37 of 1001 Movies: An American Werewolf In London (1981)

To ring in October, it seems quite fitting that I’d be watching An American Were In London. With a bit of humor, and scares thrown in it makes for a good movie, from surprisingly the guy who directed Animal House. It doesn’t seem like a huge leap for John Landis to direct this, but from his resume it doesn’t seem horror is his go to. I think this is the best of the best as far it goes with werewolves though. They are a tough creature now to get people to take seriously in horror, and I think Landis knew this, so he called in for some humor so the movie never felt like it was taking itself too seriously.

David and Jack are two American friends who are touring through Britain with backpacks. When they arrive in a strange town they make a pit stop only to find that the town inhabitants are quite strange. Not long after the pair is attacked by a werewolf leaving a friend in quite a predicament when the next full moon arrives, and the people who witnessed the incident deny the events.

I didn’t expect for a werewolf movie to give me any chills. Most the recent ones seem too computerized to really provide a scare. There is something eerie about movies made in the 70s and 80s that utilize horror though. Since they can’t show you everything since some technological advancements hadn’t occurred it’s more so up to the director to create a completely different atmosphere, and quick glimpses of the monster causing horror to really get you scared. This works way better than actually seeing the monsters providing the scares I think.

John Landis I believe was aware the werewolf had lost it’s scare factor at least in idea. Instead of taking itself seriously he throws in a bit of humor that doesn’t exactly make the movie a joke, but instead doesn’t set the viewer up to take it too seriously either. Within in the first few minutes you also feel attached to David, and Jack, which is good because then your feelings sort of get involved. I think David takes the situation he’s been given in the movie, and his character makes it feel real. As you should feel toward a werewolf, you know he’s the bad guy, but you also know he can’t help it.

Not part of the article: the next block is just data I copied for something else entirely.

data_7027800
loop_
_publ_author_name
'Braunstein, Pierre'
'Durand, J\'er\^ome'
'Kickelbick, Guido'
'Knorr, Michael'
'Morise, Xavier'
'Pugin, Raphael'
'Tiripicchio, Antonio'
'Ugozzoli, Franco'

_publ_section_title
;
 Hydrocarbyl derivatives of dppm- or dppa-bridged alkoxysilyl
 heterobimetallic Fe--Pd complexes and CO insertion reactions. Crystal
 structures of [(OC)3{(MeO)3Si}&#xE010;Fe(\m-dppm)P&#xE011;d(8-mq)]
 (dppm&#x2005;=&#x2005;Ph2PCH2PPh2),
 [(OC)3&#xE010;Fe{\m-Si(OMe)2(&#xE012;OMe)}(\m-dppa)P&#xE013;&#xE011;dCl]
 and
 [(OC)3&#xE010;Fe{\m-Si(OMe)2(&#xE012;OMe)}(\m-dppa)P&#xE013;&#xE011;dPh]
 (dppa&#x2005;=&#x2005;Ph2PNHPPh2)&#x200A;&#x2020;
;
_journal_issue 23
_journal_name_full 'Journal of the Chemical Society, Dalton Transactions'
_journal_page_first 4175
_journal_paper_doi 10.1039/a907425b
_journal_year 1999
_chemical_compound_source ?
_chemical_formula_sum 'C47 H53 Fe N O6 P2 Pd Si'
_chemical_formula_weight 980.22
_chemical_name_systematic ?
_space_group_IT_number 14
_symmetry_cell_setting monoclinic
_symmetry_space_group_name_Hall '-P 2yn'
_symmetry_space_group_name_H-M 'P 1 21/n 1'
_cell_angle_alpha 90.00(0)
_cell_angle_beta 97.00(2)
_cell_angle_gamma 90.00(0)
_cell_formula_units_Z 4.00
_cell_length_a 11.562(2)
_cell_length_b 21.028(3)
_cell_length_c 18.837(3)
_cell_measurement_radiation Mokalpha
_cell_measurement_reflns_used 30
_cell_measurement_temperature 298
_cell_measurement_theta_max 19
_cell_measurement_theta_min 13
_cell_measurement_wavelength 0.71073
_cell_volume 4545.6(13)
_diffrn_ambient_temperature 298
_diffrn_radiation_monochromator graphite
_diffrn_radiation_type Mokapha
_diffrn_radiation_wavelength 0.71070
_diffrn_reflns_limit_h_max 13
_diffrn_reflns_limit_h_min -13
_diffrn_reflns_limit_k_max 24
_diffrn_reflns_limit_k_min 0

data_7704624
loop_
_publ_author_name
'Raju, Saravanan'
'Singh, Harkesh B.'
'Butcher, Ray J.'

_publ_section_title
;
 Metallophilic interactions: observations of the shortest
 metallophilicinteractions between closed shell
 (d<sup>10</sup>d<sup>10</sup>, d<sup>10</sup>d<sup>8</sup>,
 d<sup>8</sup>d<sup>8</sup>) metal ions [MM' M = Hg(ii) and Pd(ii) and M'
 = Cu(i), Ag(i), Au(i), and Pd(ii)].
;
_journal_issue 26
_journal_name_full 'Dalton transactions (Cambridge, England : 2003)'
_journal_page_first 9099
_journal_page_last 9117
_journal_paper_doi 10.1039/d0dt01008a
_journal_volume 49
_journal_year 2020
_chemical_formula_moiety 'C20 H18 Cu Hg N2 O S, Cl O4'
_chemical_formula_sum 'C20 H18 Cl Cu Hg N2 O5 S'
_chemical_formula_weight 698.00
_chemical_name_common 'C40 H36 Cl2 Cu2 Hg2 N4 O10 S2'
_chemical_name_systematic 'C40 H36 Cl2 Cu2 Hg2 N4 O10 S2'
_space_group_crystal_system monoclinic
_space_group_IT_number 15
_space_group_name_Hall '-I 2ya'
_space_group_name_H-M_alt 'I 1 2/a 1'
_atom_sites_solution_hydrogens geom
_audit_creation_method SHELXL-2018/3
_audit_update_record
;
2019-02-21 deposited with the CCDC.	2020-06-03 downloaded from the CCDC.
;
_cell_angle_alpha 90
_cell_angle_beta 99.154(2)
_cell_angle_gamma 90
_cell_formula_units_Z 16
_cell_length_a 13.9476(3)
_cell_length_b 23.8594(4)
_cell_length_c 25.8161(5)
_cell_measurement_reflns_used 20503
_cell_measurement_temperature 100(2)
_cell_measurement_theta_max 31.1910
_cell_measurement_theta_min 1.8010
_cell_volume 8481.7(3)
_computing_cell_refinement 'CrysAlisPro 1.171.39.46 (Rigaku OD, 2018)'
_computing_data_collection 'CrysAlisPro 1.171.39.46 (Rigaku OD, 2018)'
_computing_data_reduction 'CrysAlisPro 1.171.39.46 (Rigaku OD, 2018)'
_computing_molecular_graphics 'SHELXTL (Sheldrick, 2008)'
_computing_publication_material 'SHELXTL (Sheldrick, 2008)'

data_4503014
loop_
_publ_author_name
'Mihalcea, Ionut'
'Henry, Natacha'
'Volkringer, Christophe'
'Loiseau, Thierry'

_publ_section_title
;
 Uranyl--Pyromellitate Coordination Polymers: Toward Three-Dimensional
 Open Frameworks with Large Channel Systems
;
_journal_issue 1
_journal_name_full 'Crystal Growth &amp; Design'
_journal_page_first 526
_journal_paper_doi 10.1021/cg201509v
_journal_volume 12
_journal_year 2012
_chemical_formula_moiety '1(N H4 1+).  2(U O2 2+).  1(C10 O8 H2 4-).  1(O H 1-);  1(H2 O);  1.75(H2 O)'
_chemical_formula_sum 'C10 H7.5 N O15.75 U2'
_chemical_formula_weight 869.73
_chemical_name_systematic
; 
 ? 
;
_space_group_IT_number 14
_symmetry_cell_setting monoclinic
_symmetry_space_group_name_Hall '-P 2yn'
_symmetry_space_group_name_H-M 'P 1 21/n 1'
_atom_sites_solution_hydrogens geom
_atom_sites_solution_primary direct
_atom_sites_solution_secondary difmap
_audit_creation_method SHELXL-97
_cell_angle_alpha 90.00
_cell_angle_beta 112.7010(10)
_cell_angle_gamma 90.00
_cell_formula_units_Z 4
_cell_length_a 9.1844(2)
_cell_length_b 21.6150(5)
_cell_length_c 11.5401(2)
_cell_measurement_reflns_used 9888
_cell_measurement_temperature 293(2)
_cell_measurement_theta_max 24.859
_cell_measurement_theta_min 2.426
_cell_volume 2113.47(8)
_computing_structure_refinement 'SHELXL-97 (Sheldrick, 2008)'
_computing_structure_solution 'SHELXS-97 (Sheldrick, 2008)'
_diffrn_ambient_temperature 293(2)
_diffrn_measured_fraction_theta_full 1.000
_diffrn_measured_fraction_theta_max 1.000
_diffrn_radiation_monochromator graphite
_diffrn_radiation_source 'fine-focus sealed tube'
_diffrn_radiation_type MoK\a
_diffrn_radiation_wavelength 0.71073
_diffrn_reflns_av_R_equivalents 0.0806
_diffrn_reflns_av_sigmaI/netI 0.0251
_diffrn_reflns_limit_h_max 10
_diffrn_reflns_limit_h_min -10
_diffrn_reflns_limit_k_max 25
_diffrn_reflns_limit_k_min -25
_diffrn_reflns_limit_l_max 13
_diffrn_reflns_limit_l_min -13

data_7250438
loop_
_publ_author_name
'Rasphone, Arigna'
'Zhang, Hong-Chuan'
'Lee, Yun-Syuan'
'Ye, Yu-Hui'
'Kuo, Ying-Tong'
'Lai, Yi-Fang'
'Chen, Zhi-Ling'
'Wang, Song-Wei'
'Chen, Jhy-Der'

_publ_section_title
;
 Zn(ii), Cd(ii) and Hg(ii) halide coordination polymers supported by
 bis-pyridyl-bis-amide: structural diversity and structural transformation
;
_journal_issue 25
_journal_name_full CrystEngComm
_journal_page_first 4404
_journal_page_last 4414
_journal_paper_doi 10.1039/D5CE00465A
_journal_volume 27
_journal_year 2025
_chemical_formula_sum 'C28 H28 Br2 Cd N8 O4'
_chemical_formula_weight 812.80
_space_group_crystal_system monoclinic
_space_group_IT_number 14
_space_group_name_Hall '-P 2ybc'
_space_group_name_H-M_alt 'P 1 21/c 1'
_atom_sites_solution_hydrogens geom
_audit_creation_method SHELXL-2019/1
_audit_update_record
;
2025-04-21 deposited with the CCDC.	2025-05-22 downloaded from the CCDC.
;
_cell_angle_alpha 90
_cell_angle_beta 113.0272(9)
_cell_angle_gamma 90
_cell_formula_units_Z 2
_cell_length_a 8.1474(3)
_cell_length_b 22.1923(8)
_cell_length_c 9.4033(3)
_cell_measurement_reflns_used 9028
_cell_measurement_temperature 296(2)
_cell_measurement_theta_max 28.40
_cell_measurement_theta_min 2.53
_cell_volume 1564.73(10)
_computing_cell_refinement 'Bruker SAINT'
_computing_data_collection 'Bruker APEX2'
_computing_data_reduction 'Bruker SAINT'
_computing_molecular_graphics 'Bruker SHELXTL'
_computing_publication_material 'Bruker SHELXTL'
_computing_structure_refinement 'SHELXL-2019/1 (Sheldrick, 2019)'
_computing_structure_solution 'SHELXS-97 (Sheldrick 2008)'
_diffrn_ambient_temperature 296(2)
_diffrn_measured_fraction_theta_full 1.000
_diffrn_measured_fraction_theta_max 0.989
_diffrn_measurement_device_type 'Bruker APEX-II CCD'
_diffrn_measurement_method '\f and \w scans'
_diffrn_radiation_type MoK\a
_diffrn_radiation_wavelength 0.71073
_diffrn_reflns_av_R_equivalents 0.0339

It isn’t really the werewolf that adds to the scariness of the film though. It is instead all the corpses trapped in lingo till the lineage of the werewolf that killed them has died. Now that is an interesting twist! I hadn’t saw a werewolf film put ghosts in the equation. The corpses rotting in limbo is oddly terrifying, and gross. You can’t help but wonder how much they can rot before they are nothing in limbo though? Even though it was David Naughton who was the lead role it was instead Griffin Dunne who became the standout actor to watch in it.

If you’re looking for a good movie to include in the month of October then I do recommend seeing what An American Werewolf in London was all about. It doesn’t creep you out enough so you can’t sleep at night, but it does provide some chills relative to the season we are in. The setting is also a perfect mood adding to some of the intense moments of the movie, and I never thought at any point that the scenes involving the werewolf looked cheesy.

Rating 4 of 5

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